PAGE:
There are some other elements that start to charge the movie with politics. The woman, was in a concentration camp, which is where she was disfigured. And another woman helping her is setting up a new life for her in Palestine (this is right before the founding of Israel). Oh, but wait, the leading woman turns out to not be Jewish after all--or that is her claim, and we are not sure of the truth of it.

And so some bigger issues lurk--the various ways Germans and Jews dealt with being German, and the horrors of the war, and now what? Ignore? Leave? Demand justice? Try to accept the complacence of others? Become complacent.

This movie really does not quite go these places. It successfully pulls off only the one thing, the grand trick of two people pretending, sort of, to be a couple for the inheritance. The other stuff is what matters, and it's given superficial treatment.

You can see the movie for Hoss's performance, which takes a couple of turns. Or for the period set design, which is great. In all it's a constrained movie physically, with a small cast and interior sets in most cases. And so the psychology and the suspense are meant to be sufficient, which they are not. Another (very different) end-of-WWII movie that works with similar restraint is last year's much more compelling "Diplomatie."

Director/writer Christian Petzold has a following, and is a significant contemporary force on the German scene. But for a starting point with him, I'd skip this one. Try "Barbara." Or any of his others, which can be magical.

A short film masquerading as a featureReviewed byjjustinjaegerVote: 6/10

While it can be a tense and involving watch, Phoenix is, beneath the craft, a short film expanded into ninety-plus minutes. That is, at thirty minutes we'd have the effect as we have at ninety.

The film first establishes its premise, which is intriguing and deep: a woman, coming out of a Nazi concentration camp, has a face transplant due to injury. She is unrecognizable to her husband, but similar enough that, when the two reunite, he asks her to imitate his old wife (actually the protagonist) in order to inherit her property. Her motivation in not telling him who she really is is not always clear, but is justified enough by her apparent want to be identified without having to explain herself. The allegorical connection to history this plot establishes the viewer can fairly easily deduce.

What follows is, save for the provocative last scene, repetition and insistence on drawling out this plot without deepening it or taking it to new heights. So, for example, there is a sequence of events where she attempts to prove her identity to her husband by first imitating her signature and then wearing her old shoes, which fit perfectly. Each of these events, which at the film's slow pace stretch about five minutes each, say the same thing. Each deems the other unnecessary since both are to the same effect. This goes on and on, where the viewer is invested solely for the moment when he may finally recognize her.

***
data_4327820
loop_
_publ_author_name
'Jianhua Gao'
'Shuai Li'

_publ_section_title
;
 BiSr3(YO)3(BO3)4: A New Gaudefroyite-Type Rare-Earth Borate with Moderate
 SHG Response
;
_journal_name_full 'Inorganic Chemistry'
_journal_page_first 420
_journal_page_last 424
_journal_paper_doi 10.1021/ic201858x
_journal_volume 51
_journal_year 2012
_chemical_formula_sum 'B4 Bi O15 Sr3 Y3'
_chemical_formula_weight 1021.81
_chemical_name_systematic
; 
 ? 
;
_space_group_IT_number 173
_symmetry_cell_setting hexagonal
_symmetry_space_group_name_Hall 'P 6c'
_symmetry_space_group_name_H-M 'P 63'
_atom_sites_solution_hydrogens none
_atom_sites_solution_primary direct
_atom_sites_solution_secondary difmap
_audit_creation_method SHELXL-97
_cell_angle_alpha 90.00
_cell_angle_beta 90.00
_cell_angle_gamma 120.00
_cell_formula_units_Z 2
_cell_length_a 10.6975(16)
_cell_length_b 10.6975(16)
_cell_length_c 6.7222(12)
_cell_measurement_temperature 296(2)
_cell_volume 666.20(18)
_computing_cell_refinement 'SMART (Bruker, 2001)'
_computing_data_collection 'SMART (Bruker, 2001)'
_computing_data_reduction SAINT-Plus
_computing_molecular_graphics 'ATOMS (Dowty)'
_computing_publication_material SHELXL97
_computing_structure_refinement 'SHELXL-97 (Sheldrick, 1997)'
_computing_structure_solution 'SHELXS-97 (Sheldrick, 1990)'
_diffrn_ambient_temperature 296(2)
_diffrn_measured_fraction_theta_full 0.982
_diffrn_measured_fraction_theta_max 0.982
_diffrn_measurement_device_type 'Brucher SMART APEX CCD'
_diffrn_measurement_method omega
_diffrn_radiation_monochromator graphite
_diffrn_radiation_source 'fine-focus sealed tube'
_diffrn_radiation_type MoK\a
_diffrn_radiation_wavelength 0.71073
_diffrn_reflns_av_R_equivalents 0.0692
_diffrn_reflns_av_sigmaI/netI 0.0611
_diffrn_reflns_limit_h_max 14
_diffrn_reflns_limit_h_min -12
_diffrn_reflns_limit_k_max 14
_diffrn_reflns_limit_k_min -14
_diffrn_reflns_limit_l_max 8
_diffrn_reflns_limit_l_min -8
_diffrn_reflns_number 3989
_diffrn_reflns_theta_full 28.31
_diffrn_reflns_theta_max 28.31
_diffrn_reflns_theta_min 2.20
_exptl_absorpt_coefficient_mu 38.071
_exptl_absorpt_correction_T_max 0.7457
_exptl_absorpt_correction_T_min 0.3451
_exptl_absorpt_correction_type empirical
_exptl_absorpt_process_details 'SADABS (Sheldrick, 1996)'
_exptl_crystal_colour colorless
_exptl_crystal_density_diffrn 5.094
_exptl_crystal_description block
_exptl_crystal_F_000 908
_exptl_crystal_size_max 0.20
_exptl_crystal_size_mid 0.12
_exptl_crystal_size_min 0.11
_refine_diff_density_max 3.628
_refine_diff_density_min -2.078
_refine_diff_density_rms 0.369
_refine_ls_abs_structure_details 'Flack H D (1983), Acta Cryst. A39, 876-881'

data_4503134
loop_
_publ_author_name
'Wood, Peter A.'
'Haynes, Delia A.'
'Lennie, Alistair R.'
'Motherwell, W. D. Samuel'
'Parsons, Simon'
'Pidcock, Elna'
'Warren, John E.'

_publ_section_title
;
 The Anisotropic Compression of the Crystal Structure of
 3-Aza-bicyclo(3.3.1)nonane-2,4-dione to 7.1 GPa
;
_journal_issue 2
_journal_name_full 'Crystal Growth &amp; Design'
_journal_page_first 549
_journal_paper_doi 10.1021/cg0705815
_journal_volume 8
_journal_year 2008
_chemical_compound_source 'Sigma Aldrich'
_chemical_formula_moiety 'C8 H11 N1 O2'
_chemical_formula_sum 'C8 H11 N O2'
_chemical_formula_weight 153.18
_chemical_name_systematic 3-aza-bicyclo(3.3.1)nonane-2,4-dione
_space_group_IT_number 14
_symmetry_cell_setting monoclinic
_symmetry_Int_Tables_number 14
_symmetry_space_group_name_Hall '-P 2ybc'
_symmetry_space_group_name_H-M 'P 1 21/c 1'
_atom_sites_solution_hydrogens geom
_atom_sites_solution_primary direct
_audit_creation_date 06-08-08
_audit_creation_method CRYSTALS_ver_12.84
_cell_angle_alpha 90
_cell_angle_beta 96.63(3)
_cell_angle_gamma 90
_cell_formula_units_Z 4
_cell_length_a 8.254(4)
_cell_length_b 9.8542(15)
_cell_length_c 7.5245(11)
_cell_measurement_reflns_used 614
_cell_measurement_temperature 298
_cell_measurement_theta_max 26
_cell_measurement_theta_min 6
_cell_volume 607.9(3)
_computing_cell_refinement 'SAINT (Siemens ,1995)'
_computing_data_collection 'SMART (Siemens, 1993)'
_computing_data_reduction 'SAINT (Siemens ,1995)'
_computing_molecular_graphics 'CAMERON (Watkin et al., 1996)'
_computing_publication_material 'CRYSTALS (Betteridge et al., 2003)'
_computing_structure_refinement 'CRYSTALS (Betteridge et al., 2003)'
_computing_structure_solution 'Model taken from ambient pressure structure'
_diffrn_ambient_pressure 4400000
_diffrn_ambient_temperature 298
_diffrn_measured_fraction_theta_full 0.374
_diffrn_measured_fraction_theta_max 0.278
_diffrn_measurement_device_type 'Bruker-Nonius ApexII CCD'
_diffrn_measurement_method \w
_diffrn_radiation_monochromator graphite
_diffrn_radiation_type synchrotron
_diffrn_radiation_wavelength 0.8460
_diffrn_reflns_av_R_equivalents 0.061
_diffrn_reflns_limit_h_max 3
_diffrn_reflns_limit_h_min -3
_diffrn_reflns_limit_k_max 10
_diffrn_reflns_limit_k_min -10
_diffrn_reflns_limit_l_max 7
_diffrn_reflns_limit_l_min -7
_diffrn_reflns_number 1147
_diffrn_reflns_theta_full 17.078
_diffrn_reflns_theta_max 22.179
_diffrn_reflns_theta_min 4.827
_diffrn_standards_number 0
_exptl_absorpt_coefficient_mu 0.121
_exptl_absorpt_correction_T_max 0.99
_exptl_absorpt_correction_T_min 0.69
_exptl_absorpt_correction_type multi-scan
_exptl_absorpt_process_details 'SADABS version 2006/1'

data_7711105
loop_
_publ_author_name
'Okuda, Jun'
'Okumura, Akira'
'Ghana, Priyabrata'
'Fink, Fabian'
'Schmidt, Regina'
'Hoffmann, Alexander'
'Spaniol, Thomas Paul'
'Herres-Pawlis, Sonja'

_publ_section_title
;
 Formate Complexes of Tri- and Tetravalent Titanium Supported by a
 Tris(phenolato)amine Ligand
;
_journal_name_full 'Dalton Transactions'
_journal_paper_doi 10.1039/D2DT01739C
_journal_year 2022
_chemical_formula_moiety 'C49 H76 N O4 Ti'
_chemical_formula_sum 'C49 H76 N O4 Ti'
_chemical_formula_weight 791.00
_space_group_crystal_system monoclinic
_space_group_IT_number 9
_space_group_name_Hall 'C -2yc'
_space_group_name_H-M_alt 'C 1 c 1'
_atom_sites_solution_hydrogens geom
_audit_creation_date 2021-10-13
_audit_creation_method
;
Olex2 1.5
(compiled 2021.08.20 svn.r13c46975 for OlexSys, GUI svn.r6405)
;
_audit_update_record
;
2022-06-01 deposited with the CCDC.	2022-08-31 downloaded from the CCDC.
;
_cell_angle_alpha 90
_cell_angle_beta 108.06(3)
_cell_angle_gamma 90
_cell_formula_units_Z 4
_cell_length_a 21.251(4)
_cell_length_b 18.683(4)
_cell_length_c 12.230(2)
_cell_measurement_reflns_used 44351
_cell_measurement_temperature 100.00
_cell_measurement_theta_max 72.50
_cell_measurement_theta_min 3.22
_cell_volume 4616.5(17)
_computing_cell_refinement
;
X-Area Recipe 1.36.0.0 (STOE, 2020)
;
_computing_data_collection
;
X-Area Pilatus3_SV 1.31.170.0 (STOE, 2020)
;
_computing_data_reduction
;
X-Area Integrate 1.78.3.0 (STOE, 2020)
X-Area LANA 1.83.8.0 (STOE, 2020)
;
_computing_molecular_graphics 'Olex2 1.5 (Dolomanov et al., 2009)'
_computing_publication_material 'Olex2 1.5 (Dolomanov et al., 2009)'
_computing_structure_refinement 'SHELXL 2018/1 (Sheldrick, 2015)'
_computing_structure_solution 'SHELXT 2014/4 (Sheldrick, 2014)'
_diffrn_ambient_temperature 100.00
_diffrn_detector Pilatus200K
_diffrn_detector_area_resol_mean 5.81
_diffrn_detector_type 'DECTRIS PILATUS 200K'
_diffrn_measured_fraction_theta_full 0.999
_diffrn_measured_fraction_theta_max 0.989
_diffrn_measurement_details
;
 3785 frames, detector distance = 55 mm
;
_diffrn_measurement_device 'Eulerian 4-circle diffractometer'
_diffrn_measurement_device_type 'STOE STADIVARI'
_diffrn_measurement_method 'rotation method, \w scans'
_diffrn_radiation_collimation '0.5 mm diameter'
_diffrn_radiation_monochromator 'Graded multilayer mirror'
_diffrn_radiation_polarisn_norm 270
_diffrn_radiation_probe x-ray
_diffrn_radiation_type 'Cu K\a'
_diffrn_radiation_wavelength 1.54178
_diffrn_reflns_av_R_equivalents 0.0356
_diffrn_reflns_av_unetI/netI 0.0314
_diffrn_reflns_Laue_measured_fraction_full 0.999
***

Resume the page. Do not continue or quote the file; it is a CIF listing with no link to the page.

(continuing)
Repetitive also are the glances and gazes between the the protagonist and her husband. The acting in combination with the editing leads to brilliant minimal drama at times, but when we're seeing the same silent facial acting towards the end of the film that we also saw in the beginning attempting to create the same effect, well, it makes you question the film's integrity.

I think the film's integrity is this: It plays it safe. It establishes an interesting metaphor, and doesn't roll with it as much as it could have. It shrinks the surrounding historical events into the evocative faces of its two leads. Artful sure, but compelling only for a while. And the bottom line is that it didn't move me. The film wanted to be devastating but I wasn't devastated. The film wanted to be subtly heart-wrenching but my heart wasn't wrenched. I felt at the end, "Alright, that was it. There it was." In other words I didn't feel much besides the mild and consistent tension throughout. There's only so much you can accomplish in a film with these parameters. This review is not primarily negative because the film was bad but because the critic consensus is overwhelmingly positive. An excellent short film, but only a good film.